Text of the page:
Watkins Medical Centre
Level 8, 225 Wickham Terrace,
Spring Hill QLD, 4000

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Phone: (07) 3831 7034

Cervical foraminotomy

Foraminotomy in the neck is used to decompress a cervical nerve root that is compressed and  causing referred pain into the arm. The reason for the compression can either be a lateral disc herniation or compression by bony spurs from an arthritic cervical facet joint.

The operation usually gives good results for arm pain, though the results are not as good when there is a lot of neck pain associated with the arm pain. Cervical foraminotomy is not an operation for neck pain.

The procedure is performed under general anaesthetic. An incision is made in the midline on the back of the neck. The length of the incision depends on the number of levels that need to be decompressed. The relevant part of the spine is localized under x-ray. A high speed burr (similar to a dental drill) is used to drill out a portion of the cervical facet joint. This, combined with some removal of other ligamentous tissue, exposes the spinal nerve and allows it to be decompressed. If a disc herniation is present and  accessible by this route, there is limited access available to remove the disc fragments.

Post operative course

A soft neck collar may be used for comfort though this is not essential. The neck muscles will fatique quickly because they have been bruised from the surgery. The head is quite heavy (about 9kgs) and the main feeling is one of difficulty of holding the head up for long. The soft collar is useful to put on when the neck feels tired, though it can be taken off when the collar begins to irritate the jaw, as it mostly does after awhile. There is a significant amount of post operative wound pain that is usually controlled by a patient controlled analgesia device (PCA). The length of post operative stay depends on the length of time that ongoing strong analgesia is required, though typically this is 2-3 days. Return to light duties at work can usually be achieved at three weeks, with full duties by six weeks.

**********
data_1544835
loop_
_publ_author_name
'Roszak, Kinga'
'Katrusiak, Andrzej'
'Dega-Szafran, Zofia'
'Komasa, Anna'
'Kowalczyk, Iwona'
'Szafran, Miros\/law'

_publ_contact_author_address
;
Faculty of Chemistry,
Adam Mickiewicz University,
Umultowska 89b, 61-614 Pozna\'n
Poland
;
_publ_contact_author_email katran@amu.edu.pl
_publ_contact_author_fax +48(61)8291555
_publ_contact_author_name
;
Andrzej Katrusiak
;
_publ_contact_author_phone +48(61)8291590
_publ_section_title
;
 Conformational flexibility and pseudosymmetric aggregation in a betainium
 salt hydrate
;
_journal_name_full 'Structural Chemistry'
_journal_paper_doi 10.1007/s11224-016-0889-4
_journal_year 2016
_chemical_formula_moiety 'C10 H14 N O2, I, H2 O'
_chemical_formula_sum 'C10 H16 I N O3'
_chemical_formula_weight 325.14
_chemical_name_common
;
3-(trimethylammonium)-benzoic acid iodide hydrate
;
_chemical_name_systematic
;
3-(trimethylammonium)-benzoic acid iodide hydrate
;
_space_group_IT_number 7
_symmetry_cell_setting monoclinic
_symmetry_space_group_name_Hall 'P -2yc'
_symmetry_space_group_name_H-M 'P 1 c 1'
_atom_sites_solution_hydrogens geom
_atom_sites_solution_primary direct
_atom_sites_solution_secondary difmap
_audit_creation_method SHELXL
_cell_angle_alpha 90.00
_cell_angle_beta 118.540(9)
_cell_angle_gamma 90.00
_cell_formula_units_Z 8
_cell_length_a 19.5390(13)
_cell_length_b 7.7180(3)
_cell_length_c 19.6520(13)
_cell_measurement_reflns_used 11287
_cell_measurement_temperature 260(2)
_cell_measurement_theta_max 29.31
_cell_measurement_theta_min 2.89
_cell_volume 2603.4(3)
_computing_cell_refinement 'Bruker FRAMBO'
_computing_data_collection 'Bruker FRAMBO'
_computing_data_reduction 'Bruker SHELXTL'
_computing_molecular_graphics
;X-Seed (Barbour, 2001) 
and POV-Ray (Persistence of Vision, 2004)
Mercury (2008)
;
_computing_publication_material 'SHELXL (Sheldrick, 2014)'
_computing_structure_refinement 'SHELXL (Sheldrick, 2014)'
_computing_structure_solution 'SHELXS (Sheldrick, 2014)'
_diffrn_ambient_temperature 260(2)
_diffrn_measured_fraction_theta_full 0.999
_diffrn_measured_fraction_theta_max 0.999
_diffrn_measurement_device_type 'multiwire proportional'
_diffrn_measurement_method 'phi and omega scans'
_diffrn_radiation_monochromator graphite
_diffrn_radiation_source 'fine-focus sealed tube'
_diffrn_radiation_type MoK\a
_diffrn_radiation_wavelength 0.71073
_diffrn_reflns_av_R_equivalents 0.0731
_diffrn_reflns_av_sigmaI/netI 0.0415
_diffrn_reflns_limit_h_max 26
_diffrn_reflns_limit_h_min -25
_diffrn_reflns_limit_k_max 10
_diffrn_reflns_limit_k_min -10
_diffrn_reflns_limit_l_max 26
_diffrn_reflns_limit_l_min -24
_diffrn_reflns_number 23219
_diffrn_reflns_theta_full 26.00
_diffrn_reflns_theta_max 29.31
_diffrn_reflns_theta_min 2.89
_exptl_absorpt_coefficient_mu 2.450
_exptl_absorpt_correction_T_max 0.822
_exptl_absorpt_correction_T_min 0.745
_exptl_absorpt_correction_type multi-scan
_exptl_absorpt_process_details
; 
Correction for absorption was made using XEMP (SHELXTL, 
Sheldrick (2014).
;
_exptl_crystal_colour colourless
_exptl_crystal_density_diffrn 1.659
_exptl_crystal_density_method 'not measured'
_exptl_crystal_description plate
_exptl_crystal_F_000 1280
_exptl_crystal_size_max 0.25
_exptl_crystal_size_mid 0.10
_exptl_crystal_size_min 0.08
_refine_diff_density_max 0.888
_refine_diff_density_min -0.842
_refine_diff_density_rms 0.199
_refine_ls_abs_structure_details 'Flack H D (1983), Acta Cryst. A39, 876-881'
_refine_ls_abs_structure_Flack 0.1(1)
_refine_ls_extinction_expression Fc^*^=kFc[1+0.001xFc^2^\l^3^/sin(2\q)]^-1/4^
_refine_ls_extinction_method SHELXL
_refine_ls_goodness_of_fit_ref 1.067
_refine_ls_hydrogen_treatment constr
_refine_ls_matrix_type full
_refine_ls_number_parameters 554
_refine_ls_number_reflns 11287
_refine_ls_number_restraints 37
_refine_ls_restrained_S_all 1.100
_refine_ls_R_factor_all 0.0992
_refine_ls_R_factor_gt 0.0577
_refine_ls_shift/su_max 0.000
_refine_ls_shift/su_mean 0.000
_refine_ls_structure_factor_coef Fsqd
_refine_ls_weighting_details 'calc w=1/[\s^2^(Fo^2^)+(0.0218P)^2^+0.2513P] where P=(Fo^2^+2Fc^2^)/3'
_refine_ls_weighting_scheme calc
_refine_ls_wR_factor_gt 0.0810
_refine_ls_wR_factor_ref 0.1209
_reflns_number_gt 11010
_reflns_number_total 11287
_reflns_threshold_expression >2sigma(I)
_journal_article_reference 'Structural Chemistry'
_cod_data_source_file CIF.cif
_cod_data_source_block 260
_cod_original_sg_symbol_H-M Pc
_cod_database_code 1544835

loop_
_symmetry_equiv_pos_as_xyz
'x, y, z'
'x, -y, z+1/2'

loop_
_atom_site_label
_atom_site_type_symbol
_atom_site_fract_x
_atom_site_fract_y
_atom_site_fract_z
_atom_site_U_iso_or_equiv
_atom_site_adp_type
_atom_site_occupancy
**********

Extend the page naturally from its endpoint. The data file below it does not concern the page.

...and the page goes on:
Risks and Complications

The procedure has a quite low rate of adverse events. The most important are:

  • Failure to completely relieve the compression. The most common need to do a foraminotomy is for bony spurs that are compressing the nerve root. Spurs form on arthritic joints. The neck is unusual in that, as well as having a facet joint that can cause spurs to compress the nerve from the back, there is also a joint at the front of the spine (the neurocentral joint) that can compress the nerve at the front. In other words,  the nerve is frequently compressed in two directions. Whilst a decompression of one of the directions of compression is usually adequate, this is not always the case and occasionally a further procedure at the front of the spine (anterior cervical fusion)  may be needed.
  • Infection